researchHQ’s Key Takeaways:
- Integration Platform as a Service (iPaaS) providers are responsible for the handling and processing of sensitive data in transit between applications, and so, it is critical that companies carefully assess the security of an iPaaS solution before making a purchase decision.
- An effective means of assessing an iPaaS provider is to request and thoroughly review their SOC 1 and SOC 2 reports as they include the results of an independent audit.
- While assessments will varying based on individual business circumstances, common concerns include GDPR data considerations, PCI-DSS compliance and a Business Associate Agreement (BAA).
Securely integrating your SaaS applications
Is evaluating the security of iPaaS solutions unnecessarily prolonging your progress towards application integration and optimizing your processes?
Nowadays, most modern medium to large companies, along with a growing number of smaller ones, are strong users of multiple SaaS solutions. As a result, integrating those applications to optimize business processes is of critical importance to ensuring the efficiency of a company as a whole.
Part of the process for selecting any new service provider(s) is performing due diligence to make sure that applications run securely and work together. If they don’t natively integrate, determining how to integrate the solutions can be fraught with challenges.
If no convenient or turnkey solutions exist, designing and developing custom integrations comes at a high price. Not all businesses have the resources to develop these in-house, and so must bring in contractors which only bumps up the cost. If the expense of development wasn’t high enough, maintaining these custom integrations brings the price tag over the edge for most businesses looking to expand.
There’s a new player in town
Integration Platform as a Service (iPaaS), has come into its own, and can easily and quickly integrate your SaaS solutions! No need for heavy IT involvement in many cases, and this lowers the time to integrate, and therefore the costs.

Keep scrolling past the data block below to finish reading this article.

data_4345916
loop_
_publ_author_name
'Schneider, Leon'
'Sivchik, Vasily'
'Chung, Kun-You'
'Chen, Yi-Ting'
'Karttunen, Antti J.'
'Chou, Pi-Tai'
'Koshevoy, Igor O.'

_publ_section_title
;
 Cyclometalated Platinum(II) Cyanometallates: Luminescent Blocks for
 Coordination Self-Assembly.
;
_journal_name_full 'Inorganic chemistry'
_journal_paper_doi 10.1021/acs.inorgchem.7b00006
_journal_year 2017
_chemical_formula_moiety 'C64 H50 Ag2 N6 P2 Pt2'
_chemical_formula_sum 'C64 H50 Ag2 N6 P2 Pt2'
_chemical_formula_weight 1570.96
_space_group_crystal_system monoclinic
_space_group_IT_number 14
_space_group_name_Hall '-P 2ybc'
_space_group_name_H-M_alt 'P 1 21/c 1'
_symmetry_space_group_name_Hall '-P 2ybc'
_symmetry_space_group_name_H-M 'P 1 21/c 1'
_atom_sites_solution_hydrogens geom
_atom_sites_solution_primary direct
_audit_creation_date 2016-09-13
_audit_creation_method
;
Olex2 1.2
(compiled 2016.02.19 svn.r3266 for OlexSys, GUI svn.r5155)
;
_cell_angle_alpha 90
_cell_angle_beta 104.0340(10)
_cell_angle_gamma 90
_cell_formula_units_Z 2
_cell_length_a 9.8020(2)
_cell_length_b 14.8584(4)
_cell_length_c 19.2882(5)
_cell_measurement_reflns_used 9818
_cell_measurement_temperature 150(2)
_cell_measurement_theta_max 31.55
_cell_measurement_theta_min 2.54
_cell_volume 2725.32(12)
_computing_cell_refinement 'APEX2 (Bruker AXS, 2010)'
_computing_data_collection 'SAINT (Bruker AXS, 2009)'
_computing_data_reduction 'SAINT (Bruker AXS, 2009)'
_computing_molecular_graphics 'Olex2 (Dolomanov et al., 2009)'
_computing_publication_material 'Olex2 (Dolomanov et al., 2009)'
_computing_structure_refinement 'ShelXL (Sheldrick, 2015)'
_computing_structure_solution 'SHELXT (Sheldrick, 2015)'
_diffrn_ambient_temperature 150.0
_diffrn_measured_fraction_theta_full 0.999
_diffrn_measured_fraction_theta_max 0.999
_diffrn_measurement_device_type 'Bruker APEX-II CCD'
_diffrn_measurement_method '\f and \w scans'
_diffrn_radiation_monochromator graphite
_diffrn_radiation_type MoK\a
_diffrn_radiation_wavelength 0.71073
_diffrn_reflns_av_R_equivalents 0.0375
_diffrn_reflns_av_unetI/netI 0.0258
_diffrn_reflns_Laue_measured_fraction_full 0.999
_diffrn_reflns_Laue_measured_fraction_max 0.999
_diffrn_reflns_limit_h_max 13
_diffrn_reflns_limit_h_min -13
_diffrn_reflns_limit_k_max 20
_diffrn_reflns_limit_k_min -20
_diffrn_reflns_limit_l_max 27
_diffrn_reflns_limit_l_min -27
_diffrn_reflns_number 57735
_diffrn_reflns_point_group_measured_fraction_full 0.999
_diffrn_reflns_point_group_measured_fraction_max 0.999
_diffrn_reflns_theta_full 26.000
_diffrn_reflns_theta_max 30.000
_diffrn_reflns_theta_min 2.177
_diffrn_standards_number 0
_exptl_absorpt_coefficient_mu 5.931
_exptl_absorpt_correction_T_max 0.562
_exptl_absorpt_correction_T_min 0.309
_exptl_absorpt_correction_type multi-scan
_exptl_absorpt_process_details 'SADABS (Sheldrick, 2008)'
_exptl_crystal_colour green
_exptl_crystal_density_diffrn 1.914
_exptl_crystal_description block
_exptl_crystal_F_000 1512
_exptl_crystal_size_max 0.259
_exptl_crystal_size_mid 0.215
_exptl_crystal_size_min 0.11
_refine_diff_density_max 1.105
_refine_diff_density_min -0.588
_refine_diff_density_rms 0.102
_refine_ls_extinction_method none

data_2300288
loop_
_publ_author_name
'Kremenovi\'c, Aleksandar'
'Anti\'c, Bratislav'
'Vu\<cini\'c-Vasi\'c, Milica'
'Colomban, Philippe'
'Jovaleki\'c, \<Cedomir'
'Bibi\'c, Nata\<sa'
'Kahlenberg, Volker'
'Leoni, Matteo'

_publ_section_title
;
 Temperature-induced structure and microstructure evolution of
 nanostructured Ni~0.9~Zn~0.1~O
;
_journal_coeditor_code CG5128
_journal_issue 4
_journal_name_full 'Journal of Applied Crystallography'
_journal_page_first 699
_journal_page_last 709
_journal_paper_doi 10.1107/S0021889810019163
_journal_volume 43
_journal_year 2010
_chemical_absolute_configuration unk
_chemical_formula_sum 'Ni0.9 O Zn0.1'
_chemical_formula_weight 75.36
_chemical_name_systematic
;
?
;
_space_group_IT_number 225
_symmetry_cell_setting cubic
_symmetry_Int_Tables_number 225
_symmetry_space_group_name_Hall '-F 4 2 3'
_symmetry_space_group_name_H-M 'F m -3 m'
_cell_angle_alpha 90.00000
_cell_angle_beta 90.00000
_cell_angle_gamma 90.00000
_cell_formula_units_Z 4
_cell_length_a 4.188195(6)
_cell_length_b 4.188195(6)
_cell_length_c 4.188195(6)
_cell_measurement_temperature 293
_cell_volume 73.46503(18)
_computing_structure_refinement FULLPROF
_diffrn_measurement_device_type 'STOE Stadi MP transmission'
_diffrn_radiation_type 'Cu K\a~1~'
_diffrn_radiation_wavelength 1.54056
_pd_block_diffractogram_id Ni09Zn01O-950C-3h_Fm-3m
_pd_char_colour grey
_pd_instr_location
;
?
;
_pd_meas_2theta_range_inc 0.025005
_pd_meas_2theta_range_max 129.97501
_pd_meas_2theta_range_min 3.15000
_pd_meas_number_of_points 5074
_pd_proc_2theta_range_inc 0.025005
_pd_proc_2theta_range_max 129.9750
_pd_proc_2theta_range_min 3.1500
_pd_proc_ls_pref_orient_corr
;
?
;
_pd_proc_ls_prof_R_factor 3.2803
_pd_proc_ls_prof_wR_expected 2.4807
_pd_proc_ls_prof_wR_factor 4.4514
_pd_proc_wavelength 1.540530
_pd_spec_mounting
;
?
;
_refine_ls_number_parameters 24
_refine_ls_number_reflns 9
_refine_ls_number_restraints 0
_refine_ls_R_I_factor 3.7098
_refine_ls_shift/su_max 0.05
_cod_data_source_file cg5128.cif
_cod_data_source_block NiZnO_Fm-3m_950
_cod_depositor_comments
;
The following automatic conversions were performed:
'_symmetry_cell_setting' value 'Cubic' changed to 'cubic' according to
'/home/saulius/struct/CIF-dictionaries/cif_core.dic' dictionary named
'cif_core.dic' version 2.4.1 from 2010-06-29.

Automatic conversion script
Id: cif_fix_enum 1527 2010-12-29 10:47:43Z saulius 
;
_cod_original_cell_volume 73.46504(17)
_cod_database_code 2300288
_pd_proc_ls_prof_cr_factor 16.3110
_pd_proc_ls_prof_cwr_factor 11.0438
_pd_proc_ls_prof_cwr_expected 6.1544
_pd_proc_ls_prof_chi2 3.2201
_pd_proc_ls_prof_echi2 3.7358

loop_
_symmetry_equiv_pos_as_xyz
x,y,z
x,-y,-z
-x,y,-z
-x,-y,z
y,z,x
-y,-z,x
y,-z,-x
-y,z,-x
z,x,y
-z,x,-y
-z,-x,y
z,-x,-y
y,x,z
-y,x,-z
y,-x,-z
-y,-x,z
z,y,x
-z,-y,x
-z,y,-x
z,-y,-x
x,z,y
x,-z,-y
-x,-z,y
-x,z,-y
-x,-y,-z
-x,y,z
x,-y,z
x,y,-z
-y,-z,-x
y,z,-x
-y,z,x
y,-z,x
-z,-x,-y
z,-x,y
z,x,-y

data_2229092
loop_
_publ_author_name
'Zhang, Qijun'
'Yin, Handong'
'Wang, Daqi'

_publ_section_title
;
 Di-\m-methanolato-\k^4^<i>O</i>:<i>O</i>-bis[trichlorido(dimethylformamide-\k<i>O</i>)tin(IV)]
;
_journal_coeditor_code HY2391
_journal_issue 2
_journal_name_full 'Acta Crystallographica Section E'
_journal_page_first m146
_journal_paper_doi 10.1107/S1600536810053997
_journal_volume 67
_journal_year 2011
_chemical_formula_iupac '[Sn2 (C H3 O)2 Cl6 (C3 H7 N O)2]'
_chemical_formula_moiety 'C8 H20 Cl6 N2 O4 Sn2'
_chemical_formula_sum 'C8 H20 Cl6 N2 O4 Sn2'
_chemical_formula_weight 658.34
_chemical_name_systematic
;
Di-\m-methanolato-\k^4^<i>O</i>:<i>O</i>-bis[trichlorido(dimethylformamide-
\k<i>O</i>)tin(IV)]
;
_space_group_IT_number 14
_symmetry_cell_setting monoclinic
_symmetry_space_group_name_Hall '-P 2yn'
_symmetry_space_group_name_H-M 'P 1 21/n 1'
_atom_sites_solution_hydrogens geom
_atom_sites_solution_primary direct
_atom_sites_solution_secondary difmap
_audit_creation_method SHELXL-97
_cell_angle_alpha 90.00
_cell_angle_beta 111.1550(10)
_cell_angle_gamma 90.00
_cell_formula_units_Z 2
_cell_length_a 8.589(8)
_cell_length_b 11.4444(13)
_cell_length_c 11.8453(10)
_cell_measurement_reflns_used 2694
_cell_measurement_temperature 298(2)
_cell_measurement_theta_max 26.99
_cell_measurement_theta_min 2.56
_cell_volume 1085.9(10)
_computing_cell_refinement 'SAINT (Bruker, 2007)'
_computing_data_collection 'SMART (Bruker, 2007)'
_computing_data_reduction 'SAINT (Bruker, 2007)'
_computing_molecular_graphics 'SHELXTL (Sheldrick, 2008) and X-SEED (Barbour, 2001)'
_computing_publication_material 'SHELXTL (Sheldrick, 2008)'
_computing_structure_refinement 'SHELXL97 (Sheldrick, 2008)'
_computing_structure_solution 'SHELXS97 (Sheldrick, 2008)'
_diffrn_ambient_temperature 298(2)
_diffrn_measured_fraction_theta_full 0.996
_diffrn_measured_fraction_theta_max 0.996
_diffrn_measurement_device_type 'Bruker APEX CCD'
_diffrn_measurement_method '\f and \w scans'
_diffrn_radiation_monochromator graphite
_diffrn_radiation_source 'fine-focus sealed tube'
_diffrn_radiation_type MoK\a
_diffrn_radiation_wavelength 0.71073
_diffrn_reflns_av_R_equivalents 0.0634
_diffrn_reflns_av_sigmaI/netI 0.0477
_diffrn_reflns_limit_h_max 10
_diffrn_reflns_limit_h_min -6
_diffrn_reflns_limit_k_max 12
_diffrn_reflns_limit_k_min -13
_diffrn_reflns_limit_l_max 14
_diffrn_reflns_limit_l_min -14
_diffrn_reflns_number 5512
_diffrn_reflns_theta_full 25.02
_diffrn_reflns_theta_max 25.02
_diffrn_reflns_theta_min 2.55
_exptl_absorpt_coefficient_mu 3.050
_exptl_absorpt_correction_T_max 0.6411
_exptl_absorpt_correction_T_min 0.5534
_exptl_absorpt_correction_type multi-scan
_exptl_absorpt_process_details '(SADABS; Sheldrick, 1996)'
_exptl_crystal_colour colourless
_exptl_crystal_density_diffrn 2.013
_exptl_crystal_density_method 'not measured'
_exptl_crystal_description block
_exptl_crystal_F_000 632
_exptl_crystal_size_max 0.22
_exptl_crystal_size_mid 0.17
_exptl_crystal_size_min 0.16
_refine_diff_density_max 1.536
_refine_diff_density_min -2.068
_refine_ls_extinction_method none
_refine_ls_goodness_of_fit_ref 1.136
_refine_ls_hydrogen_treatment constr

However, as with your SaaS applications, you must select an iPaaS provider carefully by performing meticulous due diligence. The iPaaS provider handles your sensitive data while it is in transit and processing between applications, so data security is extremely important when selecting an iPaaS.
As with SaaS solutions, ask yourself the following questions: What data is being moved or processed? Is it sensitive or PII under regulatory requirements? (GDPR, Privacy Shield, HIPAA, PCI and FERPA to name a few!) Most importantly, is the data being stored securely or persistently?
Many of the regulatory requirements mandate that data be handled in specific ways for security. Of course, encryption is an extremely important aspect, even if not a strict requirement (only a few of the standards actually require encryption at rest for instance.)
How we usually evaluate security
When performing due diligence, you’re going to be asking questions — sometimes a great many questions! What do your Questionnaires look like? Are they very large? Do they have evidence required? Are they based on the same questionnaires used for the major SaaS providers?
Large questionnaires can take a great deal of time for a proposed vendor to respond to. You are looking at potentially weeks of work, and thus significantly impacting how long it takes to complete the selection process, much less even start the integrations!
Business needs to move at speed! Full audits are a slow bureaucratic process…
And wait: Does your proposed iPaaS integration provider store the data persistently? Or is it pass-through only?
The risk may not be the same as a SaaS solution where they DO store the data persistently. The risk with iPaaS security should be very limited compared to a SaaS solution that is persistently storing most of the data about your business, not to mention the data on your customers or maybe even your customer’s data! The due diligence should be commensurate with that risk.
How Can This be Done More Efficiently?
Due diligence can take on many forms.
Like you, I am also involved in evaluating sub-processor vendors (some SaaS, some are other technical service providers) and I always start by requesting their SOC reports.